Dr. Walker: I think, so, really anxiety is just this fear of the unknown and not having any control over the unknown. Staying home as much as possible, protecting yourself when you’re out. I mean, now it’s a mandate from our governor that everybody has to wear a face mask when we’re out. Basically I think we can reduce anxiety by controlling what we can and also limiting access to media and that kind of thing because it’s scary to hear it all. We want to be informed but not overwhelmed or overstimulated by what the media has to offer. Also, whatever you can to stay healthy. 

For kids, everybody is connected virtually. It increases their anxiety in some ways. Getting some exercise and some fresh air, taking a walk in your neighborhood, maybe with family as family time. I was actually talking with colleagues, maybe my family will have a fancy dinner, like everybody dress up, to try to normalize things a little bit. Doing things together and feeling productive. Whatever it is, if it’s school, if it’s emotional, to please reach out to somebody. Helping others always helps us. Not necessarily getting out there face to face with people. Sending notes of kindness, appreciation, to hospitals and things like that.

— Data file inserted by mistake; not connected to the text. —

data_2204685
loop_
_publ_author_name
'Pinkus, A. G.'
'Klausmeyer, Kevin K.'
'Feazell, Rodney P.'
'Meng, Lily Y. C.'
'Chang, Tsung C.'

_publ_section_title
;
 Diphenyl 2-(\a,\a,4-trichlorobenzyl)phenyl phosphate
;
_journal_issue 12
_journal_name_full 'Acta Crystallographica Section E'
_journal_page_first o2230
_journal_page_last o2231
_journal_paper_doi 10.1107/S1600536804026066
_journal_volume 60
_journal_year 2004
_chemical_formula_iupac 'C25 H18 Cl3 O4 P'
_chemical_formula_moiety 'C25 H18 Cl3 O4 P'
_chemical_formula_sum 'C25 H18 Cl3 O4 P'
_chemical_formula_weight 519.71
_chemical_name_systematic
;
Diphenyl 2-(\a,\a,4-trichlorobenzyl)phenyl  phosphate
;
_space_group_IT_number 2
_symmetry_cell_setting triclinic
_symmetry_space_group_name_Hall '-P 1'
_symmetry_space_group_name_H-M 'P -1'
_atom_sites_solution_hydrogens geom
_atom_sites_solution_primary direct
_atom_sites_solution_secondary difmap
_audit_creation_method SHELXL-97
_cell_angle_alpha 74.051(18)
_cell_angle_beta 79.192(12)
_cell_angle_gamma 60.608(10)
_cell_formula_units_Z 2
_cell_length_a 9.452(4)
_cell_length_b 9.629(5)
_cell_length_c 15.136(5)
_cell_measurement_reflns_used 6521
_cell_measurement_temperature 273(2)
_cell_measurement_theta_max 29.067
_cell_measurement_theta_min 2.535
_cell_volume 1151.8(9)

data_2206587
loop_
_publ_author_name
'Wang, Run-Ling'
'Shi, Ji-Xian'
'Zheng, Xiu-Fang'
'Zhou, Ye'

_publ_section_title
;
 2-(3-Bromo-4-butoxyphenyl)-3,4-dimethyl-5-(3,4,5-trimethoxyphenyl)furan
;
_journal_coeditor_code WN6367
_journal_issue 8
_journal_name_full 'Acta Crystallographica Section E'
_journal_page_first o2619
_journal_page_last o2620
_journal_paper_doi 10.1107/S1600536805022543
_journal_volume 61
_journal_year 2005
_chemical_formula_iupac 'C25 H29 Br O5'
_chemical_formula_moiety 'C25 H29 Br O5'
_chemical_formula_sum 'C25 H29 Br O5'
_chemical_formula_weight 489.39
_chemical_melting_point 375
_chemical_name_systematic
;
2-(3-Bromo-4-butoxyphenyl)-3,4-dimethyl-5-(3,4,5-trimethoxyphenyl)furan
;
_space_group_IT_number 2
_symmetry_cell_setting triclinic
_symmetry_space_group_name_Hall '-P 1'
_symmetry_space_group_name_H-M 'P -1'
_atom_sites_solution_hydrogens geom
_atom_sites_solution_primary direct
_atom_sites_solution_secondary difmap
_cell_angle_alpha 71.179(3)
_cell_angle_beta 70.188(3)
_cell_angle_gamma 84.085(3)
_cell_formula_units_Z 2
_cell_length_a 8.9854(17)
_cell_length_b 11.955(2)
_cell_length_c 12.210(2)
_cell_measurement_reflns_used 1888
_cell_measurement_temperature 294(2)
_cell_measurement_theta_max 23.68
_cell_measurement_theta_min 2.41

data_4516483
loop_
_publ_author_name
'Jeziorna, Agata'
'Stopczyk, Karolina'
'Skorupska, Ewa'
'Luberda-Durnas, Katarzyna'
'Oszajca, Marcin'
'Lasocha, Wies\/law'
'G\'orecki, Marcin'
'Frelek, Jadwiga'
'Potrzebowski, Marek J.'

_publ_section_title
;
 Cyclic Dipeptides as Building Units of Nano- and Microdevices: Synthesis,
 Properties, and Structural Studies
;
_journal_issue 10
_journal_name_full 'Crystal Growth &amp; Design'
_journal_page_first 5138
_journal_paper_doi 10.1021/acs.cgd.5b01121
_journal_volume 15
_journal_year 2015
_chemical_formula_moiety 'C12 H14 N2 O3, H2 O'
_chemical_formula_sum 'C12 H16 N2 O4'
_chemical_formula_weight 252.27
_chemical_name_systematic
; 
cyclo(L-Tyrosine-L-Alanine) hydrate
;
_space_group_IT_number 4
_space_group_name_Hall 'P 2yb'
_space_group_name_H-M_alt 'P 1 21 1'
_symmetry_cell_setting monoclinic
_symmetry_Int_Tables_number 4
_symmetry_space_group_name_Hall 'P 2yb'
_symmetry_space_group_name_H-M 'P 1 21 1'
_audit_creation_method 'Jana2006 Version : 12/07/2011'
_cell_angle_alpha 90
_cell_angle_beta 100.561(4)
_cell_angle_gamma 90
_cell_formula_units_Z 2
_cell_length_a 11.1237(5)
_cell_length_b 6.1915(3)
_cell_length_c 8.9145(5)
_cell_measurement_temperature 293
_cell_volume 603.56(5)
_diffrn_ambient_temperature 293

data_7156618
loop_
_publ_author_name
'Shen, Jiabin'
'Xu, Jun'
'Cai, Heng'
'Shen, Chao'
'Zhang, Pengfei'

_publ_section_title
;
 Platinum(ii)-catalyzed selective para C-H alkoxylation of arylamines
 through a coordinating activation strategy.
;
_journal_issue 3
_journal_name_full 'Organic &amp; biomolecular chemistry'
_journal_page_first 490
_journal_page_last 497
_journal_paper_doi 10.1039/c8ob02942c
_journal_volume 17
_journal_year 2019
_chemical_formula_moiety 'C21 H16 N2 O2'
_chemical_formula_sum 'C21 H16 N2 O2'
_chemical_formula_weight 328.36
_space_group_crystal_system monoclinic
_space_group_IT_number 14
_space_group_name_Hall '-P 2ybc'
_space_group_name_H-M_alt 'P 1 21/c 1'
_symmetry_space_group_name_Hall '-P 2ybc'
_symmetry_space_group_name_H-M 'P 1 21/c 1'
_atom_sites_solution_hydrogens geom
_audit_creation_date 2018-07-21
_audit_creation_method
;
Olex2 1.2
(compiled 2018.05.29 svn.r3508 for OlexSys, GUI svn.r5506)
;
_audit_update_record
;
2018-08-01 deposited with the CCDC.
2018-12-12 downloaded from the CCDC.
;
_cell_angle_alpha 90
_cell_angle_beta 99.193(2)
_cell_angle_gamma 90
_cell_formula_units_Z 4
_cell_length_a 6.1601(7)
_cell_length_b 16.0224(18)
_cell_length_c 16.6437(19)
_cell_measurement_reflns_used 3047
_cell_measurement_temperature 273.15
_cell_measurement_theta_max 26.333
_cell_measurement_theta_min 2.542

What are the effects of quarantine on an individual’s mental health?

Dr. Faustino: I’ve noticed an interesting trend over the last month, and Scarsdale was one of the first schools to really close its doors in response to the virus. I think that really helped protect students and families and flatten the curve. What I’ve noticed is that at the very beginning, there was this very immediate sense that, “Oh, we’re just getting a couple of days off school, this feels like fun,” and then with some of the e-learning, it was like, “Well this is new and I’m okay with it, it’s interesting,” and then I think things really started to get a little more serious as the time span went on, to the point where wellness week came at a good time because it gave us all a little bit of a break from the pressure and anxiety, and allow us to catch up.